By Angelica Ingram
Published Aug. 23, 2016
Next week the final installment of a three-part series on general stores will be published in the long-weekend issue of this paper.
The series, which was penned by yours truly, was inspired by a colleague who thought it would be interesting to showcase all that can be found in businesses that are known as general stores.
When I first embarked on the series I wasn’t sure where to start. What made these stores special? Why did people flock to them? How did they manage to stay in business?
The answers to these questions unfolded over the next three months as I visited three corners of the county, namely West Guilford, Wilberforce and Dorset.
The stores selected had all been in business for many decades, some passed through many generations of the same family.
What I learned early on was it was not easy to schedule an interview with the owners of the stores, as the summer months marked a busy time and the storekeepers were often working around the clock.
Meeting the owners and getting familiar with the stores, those being the West Guilford Shopping Centre, Agnew’s General Store and Robinson’s General Store, only confirmed my suspicions: these stores were the heartbeat of their respective communities.
The stores were in many ways the pillar of the communities they inhabited and those who ran them were not just bosses or friendly faces behind a meat counter, they were a part of the fabric that held the community together.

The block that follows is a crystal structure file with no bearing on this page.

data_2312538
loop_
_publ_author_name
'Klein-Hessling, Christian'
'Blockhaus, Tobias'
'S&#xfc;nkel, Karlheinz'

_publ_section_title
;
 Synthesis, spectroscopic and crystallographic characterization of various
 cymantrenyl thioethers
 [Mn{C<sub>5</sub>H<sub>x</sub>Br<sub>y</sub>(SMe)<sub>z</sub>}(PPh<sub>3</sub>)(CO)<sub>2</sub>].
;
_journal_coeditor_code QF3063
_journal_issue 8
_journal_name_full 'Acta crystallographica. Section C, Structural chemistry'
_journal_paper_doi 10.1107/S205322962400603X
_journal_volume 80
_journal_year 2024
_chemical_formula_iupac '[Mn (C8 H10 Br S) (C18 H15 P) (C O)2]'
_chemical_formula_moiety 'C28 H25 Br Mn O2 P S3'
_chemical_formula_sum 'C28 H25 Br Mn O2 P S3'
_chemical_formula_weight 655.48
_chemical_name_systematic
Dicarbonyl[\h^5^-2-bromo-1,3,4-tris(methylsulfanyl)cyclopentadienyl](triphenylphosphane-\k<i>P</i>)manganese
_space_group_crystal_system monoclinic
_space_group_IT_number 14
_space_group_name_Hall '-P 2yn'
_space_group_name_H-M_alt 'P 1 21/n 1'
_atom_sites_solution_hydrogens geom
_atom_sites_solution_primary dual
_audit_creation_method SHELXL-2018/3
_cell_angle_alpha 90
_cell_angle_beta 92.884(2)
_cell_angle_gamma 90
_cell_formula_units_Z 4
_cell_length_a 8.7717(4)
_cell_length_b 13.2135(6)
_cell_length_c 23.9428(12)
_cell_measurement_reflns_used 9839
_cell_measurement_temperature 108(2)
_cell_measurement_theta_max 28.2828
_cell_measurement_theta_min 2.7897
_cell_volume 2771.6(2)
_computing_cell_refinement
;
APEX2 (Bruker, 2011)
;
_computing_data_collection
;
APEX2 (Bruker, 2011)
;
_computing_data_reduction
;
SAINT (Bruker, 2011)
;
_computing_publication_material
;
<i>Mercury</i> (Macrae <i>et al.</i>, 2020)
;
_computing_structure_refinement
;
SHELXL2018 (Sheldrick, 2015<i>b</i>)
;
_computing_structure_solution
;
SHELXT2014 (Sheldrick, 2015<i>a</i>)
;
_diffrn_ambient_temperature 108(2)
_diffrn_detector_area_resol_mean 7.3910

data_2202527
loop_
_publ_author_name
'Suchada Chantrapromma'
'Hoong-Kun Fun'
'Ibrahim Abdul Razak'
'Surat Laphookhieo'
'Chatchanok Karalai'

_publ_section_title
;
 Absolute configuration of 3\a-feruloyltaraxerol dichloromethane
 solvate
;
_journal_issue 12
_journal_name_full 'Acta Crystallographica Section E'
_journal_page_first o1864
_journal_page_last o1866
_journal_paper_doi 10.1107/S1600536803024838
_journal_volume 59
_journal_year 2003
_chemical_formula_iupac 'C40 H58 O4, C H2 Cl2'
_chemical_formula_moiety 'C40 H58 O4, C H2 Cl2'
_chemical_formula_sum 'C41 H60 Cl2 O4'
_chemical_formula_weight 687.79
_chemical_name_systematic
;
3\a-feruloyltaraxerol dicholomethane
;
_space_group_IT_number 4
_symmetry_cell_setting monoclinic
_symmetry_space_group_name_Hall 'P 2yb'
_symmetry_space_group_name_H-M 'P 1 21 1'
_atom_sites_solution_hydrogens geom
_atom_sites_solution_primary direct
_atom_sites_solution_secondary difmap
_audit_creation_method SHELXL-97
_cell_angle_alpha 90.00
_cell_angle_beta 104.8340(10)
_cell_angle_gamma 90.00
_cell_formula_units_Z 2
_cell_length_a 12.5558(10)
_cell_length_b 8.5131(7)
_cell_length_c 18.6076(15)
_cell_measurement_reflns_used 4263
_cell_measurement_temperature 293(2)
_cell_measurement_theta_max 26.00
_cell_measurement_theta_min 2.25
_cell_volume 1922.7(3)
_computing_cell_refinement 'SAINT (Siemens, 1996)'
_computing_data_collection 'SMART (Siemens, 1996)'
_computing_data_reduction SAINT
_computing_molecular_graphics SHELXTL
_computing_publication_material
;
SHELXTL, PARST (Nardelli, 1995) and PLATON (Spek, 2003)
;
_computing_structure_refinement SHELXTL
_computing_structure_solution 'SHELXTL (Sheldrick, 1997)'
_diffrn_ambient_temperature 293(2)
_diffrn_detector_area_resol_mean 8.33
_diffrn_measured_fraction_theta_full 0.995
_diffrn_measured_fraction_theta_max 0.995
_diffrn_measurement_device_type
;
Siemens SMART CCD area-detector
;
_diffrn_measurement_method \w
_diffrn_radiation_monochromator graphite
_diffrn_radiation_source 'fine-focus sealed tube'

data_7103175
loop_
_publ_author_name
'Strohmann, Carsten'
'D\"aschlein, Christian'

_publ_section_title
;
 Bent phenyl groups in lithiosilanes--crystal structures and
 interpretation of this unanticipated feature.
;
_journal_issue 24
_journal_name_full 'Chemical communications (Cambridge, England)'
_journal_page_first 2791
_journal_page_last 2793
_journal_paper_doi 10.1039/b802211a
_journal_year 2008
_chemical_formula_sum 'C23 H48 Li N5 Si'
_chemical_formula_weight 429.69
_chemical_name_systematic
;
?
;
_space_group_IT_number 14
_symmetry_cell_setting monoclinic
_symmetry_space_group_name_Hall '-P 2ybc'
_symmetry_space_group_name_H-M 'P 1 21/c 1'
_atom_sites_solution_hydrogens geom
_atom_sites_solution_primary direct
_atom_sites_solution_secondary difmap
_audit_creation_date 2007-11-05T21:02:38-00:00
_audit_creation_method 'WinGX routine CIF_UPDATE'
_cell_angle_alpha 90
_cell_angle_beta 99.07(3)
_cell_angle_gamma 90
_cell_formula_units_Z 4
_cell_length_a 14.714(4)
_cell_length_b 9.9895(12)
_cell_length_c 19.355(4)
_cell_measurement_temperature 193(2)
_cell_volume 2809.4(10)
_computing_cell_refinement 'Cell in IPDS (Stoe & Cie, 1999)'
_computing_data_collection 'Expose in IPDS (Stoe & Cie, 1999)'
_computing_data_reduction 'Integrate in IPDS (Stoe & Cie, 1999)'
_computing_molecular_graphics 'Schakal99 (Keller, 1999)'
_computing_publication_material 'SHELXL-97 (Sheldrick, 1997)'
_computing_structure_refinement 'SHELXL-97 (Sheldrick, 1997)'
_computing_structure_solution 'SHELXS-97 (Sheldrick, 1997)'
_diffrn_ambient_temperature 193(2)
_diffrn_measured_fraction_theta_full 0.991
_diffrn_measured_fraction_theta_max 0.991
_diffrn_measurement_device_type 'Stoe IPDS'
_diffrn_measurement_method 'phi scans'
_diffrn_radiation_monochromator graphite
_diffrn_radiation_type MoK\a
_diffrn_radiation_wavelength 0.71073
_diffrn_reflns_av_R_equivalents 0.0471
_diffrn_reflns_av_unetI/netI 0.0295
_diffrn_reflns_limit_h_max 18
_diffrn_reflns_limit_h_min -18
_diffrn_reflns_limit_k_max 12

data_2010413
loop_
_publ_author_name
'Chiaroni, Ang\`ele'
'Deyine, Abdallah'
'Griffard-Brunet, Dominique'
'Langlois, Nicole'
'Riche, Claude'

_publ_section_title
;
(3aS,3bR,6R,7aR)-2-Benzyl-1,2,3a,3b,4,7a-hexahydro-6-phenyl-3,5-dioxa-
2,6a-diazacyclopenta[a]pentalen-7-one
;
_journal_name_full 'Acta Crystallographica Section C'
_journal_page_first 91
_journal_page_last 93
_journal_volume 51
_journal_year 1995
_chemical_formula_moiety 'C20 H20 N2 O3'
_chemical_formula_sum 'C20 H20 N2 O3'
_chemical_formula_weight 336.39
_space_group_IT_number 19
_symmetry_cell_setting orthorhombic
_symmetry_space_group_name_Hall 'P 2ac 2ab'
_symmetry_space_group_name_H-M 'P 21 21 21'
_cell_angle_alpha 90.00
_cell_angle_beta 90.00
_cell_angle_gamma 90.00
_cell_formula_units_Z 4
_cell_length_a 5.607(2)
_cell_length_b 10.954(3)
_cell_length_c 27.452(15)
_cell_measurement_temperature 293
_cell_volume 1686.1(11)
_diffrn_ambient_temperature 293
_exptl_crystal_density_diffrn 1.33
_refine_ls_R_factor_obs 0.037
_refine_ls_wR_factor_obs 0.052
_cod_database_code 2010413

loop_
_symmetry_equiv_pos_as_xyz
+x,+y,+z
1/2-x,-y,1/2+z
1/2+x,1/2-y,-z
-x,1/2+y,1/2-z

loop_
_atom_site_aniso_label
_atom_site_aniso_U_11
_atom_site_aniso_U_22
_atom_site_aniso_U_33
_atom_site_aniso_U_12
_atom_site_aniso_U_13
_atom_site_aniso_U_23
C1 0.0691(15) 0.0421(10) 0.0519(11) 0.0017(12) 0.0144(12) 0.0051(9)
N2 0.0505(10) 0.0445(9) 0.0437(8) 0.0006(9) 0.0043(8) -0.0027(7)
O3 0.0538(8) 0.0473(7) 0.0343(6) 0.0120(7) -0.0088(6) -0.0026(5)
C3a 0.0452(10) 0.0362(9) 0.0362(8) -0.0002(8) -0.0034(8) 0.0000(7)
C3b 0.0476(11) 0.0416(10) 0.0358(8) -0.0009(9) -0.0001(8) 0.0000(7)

When I met Bill Burden, owner of the WG Shopping Centre, he was a humble and soft spoken man.
Two weeks later he was named the West Guilford citizen of the year. The news of the award, which was shared on social media, went viral (at least in Haliburton terms) with nothing but praise and positive comments.
Burden is a beloved member of the community and as a result, his store is a thriving and popular business.
The same day I interviewed Mary Barker of Agnew’s General Store, she attended a community meeting that evening to try to keep a bank in her town of Wilberforce. Barker was passionate about the cause, just like she is about geocaching, a popular attraction she has helped spearhead in Highlands East.
And who could not be amazed at Brad Robinson’s knowledge of the history of Dorset or his passion for the community he has called home for more than 80 years? Even while Robinson gave a tour of the store, showcasing its offerings, he re-stacked coffee containers, straightened up rows of shopping carts and was engaged in many conversations with customers. It was clear the store was in his blood.
These business owners don’t run these stores for the riches, the fame or all the vacation time they get. With most of the stores open 360 days a year (or more) and attracting most of their business during the summer months, holidays are few and far between.
They do it because they love their communities, the place they call home.
So the next time you’re walking by a general store don’t let the name fool you. There is nothing general about those places of business or the people who operate them all year long.
It is within the walls of those buildings where the heartbeats of our communities lie.